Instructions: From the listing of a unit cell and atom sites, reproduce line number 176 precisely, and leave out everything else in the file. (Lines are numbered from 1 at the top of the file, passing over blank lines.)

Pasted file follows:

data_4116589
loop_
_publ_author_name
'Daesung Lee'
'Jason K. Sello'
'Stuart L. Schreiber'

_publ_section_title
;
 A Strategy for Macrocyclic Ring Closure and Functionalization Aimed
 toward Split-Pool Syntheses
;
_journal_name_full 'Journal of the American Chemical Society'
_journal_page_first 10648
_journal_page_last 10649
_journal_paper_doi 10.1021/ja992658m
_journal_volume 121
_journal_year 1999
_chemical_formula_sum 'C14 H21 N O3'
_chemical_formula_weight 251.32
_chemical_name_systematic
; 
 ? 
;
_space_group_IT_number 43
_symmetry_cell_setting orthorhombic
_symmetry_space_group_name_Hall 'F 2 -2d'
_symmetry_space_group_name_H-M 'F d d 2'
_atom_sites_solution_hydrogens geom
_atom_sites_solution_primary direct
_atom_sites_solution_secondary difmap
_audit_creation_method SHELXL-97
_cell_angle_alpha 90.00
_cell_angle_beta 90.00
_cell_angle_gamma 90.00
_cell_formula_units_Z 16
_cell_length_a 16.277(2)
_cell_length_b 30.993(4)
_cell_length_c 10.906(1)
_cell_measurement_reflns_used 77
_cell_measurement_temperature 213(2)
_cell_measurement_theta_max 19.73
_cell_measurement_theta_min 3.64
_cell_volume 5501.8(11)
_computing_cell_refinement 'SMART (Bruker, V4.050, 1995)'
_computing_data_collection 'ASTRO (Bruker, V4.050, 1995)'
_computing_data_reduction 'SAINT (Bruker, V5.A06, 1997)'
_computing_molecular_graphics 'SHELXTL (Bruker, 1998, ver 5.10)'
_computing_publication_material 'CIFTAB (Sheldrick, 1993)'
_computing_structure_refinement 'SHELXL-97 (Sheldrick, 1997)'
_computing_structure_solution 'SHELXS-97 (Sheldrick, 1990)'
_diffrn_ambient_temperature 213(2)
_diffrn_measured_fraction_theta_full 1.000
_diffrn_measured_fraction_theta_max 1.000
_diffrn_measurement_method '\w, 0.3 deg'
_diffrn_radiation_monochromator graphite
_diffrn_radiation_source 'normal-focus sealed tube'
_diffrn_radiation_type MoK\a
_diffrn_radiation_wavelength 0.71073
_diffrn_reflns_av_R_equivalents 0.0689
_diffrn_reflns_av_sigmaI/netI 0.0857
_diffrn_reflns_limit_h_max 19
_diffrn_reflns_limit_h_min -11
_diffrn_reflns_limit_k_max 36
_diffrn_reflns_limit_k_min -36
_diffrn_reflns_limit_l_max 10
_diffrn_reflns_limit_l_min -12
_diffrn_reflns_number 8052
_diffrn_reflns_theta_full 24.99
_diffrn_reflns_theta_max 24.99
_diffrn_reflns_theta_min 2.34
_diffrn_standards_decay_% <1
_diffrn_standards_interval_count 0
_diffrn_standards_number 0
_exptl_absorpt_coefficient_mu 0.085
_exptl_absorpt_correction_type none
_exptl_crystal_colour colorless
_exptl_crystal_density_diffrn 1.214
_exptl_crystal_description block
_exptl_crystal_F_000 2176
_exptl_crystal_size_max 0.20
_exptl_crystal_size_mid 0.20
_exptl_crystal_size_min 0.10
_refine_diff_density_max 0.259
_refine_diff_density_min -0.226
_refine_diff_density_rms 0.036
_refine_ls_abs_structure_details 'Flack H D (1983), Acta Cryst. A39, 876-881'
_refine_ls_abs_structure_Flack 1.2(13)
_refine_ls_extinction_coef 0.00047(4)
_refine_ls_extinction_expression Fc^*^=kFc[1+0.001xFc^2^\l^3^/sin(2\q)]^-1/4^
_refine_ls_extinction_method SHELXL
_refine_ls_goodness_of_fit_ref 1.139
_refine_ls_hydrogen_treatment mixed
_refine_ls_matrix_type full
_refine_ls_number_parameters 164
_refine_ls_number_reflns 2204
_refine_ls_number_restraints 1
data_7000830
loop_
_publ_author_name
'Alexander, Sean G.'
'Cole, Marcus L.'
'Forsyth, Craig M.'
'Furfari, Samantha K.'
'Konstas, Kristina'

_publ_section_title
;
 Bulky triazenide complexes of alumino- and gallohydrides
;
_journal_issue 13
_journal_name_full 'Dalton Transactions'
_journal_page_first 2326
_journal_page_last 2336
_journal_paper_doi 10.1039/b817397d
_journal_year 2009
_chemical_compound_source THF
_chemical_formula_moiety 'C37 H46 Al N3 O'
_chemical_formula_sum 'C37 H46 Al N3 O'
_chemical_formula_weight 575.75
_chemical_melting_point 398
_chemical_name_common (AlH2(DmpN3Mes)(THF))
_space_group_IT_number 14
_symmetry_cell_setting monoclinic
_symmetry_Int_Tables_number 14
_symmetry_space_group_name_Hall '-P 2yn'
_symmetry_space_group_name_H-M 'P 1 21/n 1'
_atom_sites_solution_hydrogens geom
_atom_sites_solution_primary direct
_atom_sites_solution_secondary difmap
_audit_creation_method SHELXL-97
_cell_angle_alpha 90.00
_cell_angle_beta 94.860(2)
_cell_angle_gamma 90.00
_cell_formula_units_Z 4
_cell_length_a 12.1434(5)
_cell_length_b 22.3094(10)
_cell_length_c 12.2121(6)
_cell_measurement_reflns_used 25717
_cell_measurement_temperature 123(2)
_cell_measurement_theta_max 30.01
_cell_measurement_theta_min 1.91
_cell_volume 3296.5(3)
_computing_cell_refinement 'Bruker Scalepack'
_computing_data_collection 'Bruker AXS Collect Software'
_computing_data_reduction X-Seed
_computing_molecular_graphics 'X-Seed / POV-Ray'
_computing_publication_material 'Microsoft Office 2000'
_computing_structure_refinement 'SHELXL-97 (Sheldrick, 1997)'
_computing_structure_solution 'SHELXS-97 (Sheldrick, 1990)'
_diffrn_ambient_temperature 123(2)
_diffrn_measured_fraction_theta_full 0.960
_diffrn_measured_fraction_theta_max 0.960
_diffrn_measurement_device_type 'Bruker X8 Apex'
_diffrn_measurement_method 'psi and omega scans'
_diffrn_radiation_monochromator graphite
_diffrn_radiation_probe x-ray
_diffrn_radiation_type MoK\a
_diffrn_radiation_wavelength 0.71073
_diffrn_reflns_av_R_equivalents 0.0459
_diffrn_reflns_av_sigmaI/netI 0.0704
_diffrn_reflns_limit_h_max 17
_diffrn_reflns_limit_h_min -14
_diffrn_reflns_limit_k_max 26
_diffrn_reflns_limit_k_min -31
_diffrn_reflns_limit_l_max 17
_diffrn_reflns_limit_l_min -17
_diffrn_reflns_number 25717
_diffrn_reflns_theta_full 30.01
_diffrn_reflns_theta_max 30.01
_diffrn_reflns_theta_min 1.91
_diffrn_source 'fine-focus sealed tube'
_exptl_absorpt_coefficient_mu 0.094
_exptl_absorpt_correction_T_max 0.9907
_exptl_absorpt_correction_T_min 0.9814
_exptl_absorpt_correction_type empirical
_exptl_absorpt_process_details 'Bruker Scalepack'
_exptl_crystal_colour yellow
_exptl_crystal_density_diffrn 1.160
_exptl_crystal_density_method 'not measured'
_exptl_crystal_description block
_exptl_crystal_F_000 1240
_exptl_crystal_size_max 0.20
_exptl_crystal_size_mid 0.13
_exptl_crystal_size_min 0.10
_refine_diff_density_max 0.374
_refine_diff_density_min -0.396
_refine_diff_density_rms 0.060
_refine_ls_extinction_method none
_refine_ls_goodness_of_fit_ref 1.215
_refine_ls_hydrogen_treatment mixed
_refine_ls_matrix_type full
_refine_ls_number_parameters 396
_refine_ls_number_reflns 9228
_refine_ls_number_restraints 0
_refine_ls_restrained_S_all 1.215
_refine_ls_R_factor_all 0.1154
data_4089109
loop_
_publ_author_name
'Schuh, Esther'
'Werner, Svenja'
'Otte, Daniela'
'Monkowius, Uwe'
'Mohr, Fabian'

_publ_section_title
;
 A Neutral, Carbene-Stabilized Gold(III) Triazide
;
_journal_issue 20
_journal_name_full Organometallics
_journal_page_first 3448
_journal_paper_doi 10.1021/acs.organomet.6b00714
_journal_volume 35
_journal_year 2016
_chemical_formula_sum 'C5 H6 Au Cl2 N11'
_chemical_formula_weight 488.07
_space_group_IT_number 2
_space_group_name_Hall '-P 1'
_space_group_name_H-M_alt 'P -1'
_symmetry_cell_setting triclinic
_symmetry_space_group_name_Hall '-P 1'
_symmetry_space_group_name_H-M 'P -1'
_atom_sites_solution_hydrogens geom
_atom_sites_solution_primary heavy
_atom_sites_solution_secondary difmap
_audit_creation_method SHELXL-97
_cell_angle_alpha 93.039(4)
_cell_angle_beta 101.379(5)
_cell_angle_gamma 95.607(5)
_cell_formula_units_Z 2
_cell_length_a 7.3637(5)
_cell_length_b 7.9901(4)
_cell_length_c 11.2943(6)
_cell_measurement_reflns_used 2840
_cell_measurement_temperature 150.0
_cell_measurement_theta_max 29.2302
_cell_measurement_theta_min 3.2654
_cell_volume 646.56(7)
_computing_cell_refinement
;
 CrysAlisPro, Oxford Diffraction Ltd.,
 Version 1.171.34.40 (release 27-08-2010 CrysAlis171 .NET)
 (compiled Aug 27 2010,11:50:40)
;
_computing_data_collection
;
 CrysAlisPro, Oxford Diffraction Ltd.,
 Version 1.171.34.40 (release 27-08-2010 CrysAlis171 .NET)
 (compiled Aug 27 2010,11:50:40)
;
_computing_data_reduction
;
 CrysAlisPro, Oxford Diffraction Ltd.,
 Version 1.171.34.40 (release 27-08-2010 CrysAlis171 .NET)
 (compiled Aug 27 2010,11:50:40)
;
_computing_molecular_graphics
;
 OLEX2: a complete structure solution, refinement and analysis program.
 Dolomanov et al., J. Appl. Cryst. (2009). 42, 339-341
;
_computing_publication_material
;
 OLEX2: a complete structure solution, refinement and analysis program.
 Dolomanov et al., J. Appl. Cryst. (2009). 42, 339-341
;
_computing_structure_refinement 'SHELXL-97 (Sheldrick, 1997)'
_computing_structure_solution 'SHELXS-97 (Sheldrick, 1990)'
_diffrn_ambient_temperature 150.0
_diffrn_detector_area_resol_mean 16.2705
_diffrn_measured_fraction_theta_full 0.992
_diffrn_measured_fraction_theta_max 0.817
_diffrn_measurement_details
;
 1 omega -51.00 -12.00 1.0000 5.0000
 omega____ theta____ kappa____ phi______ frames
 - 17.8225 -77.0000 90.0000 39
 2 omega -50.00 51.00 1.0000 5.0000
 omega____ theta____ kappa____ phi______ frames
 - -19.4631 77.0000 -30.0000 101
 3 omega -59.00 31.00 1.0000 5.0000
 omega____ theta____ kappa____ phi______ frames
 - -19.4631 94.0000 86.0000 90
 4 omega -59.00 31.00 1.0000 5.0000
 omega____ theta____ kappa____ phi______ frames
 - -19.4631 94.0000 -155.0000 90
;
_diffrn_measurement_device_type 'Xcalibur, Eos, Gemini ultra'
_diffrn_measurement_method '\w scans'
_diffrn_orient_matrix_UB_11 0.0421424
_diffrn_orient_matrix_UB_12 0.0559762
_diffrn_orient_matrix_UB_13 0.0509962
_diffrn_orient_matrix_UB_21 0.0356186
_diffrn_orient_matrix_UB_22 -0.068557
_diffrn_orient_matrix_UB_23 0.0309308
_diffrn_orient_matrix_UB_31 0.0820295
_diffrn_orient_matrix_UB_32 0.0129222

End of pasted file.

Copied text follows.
_exptl_crystal_colour yellow